Looking for a fun little experiment in thrust vectoring? [Saral Tayal] has come up with what he thinks is the first style of thrust vectoring hovercraft.
A typical hovercraft uses one or two drives, one to hover, one to direct movement — or one for both, diverted to the two outputs. [Saral's] toy hovercraft uses two, but unlike traditional designs, instead of having a rudder on the back to direct the airflow for steering, he steers the entire fan assembly. On a full size hovercraft, this could be a lot of fun.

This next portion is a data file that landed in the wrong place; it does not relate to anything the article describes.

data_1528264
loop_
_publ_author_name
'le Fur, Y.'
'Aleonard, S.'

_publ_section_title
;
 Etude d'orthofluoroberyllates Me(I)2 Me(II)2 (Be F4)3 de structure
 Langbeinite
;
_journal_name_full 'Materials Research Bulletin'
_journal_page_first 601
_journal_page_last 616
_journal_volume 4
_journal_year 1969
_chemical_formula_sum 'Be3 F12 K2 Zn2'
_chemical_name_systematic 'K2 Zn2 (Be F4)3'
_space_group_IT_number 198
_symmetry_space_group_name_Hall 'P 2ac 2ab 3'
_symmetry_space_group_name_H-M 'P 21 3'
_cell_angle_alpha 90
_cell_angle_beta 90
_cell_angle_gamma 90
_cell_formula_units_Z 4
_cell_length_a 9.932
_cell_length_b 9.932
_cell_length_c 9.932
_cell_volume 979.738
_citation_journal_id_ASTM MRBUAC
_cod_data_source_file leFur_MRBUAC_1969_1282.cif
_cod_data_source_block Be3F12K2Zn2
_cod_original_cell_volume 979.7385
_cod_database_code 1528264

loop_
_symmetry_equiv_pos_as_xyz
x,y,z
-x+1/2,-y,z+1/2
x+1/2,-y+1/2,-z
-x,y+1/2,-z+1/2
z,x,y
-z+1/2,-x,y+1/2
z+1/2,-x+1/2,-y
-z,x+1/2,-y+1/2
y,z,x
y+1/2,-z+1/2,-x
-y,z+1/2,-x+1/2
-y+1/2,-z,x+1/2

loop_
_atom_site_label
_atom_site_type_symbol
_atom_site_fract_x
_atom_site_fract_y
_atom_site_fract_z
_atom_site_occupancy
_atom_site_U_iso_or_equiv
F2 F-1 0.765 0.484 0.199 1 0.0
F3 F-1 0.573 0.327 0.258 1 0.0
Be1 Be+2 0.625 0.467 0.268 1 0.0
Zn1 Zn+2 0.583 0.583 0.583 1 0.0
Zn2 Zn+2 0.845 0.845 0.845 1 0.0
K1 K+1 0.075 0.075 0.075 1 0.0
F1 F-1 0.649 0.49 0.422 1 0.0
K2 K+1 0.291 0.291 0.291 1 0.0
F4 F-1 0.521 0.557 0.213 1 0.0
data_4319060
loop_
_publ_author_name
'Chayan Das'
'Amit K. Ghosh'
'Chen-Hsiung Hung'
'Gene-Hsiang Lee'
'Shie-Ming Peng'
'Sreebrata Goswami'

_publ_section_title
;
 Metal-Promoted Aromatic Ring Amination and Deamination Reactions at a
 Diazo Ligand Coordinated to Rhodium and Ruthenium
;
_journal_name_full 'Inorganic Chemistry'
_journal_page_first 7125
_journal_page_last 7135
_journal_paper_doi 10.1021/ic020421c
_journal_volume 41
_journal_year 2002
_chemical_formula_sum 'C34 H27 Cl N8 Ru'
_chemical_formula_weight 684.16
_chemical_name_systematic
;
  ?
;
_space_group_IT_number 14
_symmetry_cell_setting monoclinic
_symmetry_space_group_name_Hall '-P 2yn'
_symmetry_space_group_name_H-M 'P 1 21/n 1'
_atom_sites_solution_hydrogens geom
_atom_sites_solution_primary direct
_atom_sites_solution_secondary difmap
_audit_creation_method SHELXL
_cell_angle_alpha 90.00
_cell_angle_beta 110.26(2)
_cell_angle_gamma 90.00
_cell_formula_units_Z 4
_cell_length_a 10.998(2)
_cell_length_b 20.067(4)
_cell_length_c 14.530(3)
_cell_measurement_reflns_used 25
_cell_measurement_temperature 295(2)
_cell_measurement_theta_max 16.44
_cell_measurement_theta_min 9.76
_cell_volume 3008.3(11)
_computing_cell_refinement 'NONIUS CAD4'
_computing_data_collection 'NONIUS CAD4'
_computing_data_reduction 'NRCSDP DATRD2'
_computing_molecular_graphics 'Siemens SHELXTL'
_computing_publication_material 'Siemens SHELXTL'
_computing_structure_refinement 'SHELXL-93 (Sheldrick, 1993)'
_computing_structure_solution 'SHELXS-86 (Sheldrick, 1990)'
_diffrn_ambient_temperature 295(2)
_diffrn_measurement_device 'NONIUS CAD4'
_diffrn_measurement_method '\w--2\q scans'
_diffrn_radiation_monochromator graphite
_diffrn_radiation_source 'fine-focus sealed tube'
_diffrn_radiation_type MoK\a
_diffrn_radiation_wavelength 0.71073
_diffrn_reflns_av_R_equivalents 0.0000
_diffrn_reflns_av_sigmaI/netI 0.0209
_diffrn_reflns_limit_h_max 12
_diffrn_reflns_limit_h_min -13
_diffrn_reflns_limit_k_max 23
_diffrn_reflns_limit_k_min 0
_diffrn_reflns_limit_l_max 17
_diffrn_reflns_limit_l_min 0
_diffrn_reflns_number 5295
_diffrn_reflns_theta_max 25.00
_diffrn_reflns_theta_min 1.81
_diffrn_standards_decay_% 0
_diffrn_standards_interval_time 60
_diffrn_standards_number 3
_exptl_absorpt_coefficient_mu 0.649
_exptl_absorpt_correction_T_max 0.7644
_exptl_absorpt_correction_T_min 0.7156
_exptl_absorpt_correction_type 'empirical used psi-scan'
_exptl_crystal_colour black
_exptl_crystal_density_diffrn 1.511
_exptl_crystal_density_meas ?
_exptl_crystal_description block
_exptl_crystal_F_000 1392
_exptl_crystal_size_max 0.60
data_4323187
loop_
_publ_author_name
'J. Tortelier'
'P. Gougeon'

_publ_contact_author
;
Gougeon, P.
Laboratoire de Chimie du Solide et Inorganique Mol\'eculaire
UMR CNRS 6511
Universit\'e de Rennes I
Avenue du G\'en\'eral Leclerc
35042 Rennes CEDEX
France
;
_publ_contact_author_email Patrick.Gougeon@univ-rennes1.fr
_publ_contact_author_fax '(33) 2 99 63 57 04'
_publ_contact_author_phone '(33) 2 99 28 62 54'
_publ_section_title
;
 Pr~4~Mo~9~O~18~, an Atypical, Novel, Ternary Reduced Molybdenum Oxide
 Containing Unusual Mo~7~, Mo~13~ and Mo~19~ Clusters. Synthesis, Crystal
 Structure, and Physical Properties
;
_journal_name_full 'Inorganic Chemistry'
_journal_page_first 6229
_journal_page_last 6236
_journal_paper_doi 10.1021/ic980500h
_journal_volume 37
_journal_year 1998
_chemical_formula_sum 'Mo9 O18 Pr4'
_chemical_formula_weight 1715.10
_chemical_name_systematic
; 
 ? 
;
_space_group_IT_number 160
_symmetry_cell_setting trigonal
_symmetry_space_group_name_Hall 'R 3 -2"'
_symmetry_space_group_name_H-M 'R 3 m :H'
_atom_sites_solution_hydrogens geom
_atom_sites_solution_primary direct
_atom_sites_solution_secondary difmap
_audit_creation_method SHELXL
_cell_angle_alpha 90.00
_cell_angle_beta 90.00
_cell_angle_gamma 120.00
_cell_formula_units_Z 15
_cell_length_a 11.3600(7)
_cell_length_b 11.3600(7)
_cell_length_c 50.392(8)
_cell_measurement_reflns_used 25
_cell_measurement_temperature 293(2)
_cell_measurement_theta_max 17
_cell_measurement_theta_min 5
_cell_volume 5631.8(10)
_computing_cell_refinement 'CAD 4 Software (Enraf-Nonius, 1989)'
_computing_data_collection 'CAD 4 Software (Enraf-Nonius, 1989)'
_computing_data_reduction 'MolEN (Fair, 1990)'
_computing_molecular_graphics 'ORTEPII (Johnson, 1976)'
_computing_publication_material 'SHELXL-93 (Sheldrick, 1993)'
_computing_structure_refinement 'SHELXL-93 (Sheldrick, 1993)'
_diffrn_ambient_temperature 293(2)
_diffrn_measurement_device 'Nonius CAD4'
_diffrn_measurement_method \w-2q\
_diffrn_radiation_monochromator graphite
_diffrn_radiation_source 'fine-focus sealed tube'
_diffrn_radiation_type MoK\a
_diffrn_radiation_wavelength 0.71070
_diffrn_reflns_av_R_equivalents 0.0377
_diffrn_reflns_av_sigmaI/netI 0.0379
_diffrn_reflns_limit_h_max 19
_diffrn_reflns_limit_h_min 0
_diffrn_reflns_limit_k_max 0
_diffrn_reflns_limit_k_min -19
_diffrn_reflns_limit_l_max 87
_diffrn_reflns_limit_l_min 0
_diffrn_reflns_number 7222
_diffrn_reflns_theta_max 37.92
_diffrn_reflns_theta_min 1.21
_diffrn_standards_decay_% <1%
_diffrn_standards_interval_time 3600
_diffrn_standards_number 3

It’s a pretty simple project that you could quite easily build on a weekend — if you’ve got RC parts kicking around, even easier! He’s using two brushless motors with ESCs, a 9g servo, and a small RC transmitter/receiver. The props come from a regular RC plane — just pick one suitable for the motor being used. Depending on what you have on hand, this project will be under $100 to build. The rest is mostly foam-board, balsa wood, and glue.
Check out the following video to see how it hovers!
Curious about thrust-vectoring? Check out what happens when you put it on a plane!